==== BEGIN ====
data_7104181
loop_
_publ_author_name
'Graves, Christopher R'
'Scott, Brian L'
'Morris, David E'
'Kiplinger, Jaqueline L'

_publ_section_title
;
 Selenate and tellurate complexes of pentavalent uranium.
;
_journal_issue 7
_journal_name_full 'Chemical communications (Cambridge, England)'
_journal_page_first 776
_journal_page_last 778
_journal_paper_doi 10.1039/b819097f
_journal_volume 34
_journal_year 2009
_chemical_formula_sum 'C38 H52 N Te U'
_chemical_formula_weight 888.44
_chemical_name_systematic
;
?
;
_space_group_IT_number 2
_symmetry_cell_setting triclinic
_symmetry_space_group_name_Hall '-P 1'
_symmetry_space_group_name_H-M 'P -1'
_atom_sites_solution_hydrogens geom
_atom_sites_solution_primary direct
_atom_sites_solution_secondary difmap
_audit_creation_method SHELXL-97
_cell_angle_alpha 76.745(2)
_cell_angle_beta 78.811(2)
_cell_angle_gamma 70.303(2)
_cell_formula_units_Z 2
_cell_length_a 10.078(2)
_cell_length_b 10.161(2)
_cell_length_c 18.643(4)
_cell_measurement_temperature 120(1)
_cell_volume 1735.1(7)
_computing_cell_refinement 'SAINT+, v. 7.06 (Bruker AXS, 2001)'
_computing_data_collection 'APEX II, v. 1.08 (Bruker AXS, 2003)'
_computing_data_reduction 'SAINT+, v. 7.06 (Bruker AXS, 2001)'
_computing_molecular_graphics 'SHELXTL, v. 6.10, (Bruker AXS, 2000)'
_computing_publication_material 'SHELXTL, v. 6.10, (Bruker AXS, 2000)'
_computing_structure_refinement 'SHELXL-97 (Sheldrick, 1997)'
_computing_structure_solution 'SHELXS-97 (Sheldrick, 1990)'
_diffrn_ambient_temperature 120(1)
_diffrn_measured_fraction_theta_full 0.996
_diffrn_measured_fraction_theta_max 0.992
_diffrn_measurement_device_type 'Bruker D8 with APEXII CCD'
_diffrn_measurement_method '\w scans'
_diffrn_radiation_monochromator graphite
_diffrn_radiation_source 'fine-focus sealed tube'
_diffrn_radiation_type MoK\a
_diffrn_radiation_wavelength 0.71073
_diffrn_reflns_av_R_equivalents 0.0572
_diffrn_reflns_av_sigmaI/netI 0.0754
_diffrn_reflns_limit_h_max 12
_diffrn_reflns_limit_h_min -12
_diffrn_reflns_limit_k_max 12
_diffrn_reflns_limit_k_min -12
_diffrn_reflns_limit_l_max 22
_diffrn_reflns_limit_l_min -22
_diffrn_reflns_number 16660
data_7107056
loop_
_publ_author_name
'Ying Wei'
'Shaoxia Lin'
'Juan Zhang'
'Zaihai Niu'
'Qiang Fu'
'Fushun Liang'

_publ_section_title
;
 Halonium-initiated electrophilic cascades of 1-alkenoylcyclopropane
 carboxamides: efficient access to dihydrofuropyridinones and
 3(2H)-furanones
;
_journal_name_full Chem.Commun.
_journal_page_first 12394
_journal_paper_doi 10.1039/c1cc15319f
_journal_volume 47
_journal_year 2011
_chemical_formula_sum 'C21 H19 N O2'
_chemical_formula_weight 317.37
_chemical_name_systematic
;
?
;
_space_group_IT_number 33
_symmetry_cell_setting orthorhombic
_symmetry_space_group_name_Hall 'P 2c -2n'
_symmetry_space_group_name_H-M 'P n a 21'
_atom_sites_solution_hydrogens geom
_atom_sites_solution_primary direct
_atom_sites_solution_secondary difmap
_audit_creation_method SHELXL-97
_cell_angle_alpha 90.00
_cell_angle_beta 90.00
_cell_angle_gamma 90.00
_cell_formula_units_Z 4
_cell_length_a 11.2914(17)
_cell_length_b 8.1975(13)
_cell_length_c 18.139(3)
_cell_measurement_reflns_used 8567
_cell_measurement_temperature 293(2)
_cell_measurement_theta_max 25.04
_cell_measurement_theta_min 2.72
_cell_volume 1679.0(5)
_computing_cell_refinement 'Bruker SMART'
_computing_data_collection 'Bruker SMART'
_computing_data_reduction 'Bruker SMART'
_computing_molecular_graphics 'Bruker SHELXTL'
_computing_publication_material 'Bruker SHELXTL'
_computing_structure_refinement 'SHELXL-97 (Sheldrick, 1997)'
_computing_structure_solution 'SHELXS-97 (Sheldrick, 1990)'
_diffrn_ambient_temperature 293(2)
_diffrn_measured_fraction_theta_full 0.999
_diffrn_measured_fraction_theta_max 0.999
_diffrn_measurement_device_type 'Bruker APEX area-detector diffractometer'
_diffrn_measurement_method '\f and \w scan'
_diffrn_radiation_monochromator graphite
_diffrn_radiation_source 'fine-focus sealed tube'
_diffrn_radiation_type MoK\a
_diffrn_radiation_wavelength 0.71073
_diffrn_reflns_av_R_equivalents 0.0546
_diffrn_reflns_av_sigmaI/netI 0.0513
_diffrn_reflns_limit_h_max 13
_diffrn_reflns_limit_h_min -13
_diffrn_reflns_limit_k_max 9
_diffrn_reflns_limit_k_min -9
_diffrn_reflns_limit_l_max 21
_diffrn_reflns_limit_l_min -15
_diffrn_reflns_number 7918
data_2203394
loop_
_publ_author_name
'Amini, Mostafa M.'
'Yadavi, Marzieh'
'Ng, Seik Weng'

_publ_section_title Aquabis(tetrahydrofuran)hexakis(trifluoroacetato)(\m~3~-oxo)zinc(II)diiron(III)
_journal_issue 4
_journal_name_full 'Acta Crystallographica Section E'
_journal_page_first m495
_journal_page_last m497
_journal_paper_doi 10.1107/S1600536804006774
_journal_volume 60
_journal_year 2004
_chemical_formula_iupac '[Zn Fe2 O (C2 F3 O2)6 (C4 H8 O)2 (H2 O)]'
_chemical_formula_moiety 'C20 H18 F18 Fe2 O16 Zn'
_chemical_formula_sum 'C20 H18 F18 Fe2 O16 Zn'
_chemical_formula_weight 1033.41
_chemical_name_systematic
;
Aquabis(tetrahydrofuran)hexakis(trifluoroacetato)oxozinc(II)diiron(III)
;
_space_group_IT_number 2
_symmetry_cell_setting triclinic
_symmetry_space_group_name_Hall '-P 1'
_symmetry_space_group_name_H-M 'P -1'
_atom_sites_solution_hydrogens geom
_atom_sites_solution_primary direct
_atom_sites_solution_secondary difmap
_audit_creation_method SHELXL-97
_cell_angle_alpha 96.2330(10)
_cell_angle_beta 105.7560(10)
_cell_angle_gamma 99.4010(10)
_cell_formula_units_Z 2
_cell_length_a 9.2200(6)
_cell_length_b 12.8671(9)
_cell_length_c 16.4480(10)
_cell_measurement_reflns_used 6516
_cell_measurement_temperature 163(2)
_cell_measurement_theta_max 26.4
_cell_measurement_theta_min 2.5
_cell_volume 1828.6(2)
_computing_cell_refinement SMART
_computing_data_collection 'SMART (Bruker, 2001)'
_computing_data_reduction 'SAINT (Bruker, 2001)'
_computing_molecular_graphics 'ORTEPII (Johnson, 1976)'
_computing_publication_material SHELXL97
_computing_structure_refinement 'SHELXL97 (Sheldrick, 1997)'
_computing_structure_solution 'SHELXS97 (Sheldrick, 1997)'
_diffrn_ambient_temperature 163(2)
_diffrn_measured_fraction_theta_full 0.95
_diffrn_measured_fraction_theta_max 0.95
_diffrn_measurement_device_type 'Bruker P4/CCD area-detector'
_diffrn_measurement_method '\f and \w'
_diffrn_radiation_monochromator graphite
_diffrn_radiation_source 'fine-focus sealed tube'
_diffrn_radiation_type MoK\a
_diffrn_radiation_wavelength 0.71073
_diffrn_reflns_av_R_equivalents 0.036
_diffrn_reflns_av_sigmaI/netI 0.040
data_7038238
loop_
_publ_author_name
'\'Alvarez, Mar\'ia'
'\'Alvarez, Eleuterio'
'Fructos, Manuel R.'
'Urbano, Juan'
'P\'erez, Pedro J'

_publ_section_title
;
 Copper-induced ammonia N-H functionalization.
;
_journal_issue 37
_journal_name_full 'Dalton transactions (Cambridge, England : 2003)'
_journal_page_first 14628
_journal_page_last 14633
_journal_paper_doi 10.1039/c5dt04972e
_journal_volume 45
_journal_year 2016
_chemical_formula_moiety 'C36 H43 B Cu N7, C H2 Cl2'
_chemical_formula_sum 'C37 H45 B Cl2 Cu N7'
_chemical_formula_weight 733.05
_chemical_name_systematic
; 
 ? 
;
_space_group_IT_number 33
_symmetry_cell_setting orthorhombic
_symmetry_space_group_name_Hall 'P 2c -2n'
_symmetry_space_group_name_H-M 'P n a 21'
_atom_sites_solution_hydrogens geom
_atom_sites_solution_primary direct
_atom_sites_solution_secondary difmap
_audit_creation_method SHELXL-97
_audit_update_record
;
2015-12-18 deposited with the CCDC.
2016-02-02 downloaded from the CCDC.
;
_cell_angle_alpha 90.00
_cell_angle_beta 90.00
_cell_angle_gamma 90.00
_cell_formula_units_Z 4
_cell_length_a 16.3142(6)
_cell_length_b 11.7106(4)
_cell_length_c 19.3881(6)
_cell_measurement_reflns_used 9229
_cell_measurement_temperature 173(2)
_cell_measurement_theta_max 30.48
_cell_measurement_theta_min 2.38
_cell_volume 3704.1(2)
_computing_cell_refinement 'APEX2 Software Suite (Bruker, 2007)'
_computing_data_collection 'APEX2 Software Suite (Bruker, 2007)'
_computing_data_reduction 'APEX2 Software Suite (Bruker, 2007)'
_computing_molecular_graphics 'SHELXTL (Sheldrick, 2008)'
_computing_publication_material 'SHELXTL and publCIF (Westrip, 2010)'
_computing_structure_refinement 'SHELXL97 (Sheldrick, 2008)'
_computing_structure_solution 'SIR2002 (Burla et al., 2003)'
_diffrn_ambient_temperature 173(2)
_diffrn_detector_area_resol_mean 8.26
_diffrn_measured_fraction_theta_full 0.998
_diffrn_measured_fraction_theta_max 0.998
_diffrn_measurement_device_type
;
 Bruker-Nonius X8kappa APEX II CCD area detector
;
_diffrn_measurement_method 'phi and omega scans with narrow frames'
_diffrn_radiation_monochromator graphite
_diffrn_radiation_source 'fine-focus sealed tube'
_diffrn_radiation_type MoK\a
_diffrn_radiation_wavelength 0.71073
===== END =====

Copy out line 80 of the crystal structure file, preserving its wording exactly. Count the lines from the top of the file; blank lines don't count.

 3(2H)-furanones